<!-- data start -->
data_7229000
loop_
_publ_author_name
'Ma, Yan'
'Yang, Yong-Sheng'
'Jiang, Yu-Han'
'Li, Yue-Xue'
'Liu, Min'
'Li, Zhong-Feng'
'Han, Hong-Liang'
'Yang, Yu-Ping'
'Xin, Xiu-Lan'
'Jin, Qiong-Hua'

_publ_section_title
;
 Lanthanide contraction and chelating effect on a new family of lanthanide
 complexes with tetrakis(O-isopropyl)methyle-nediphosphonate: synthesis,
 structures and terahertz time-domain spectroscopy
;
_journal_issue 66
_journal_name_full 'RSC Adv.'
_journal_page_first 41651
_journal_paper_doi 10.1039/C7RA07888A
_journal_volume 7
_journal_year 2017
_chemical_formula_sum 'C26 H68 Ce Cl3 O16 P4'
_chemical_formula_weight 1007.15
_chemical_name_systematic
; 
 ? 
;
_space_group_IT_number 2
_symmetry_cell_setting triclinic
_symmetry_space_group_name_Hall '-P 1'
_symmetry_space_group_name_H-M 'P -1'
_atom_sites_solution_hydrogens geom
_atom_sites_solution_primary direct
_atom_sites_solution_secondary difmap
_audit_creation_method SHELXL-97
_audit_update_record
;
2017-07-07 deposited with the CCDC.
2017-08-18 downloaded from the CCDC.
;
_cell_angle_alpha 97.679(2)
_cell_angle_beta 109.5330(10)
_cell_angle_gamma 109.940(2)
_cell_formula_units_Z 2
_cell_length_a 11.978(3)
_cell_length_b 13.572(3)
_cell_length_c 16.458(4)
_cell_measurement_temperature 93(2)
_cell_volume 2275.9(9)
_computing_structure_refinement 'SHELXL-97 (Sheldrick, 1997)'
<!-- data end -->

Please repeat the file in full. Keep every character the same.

data_7229000
loop_
_publ_author_name
'Ma, Yan'
'Yang, Yong-Sheng'
'Jiang, Yu-Han'
'Li, Yue-Xue'
'Liu, Min'
'Li, Zhong-Feng'
'Han, Hong-Liang'
'Yang, Yu-Ping'
'Xin, Xiu-Lan'
'Jin, Qiong-Hua'

_publ_section_title
;
 Lanthanide contraction and chelating effect on a new family of lanthanide
 complexes with tetrakis(O-isopropyl)methyle-nediphosphonate: synthesis,
 structures and terahertz time-domain spectroscopy
;
_journal_issue 66
_journal_name_full 'RSC Adv.'
_journal_page_first 41651
_journal_paper_doi 10.1039/C7RA07888A
_journal_volume 7
_journal_year 2017
_chemical_formula_sum 'C26 H68 Ce Cl3 O16 P4'
_chemical_formula_weight 1007.15
_chemical_name_systematic
; 
 ? 
;
_space_group_IT_number 2
_symmetry_cell_setting triclinic
_symmetry_space_group_name_Hall '-P 1'
_symmetry_space_group_name_H-M 'P -1'
_atom_sites_solution_hydrogens geom
_atom_sites_solution_primary direct
_atom_sites_solution_secondary difmap
_audit_creation_method SHELXL-97
_audit_update_record
;
2017-07-07 deposited with the CCDC.
2017-08-18 downloaded from the CCDC.
;
_cell_angle_alpha 97.679(2)
_cell_angle_beta 109.5330(10)
_cell_angle_gamma 109.940(2)
_cell_formula_units_Z 2
_cell_length_a 11.978(3)
_cell_length_b 13.572(3)
_cell_length_c 16.458(4)
_cell_measurement_temperature 93(2)
_cell_volume 2275.9(9)
_computing_structure_refinement 'SHELXL-97 (Sheldrick, 1997)'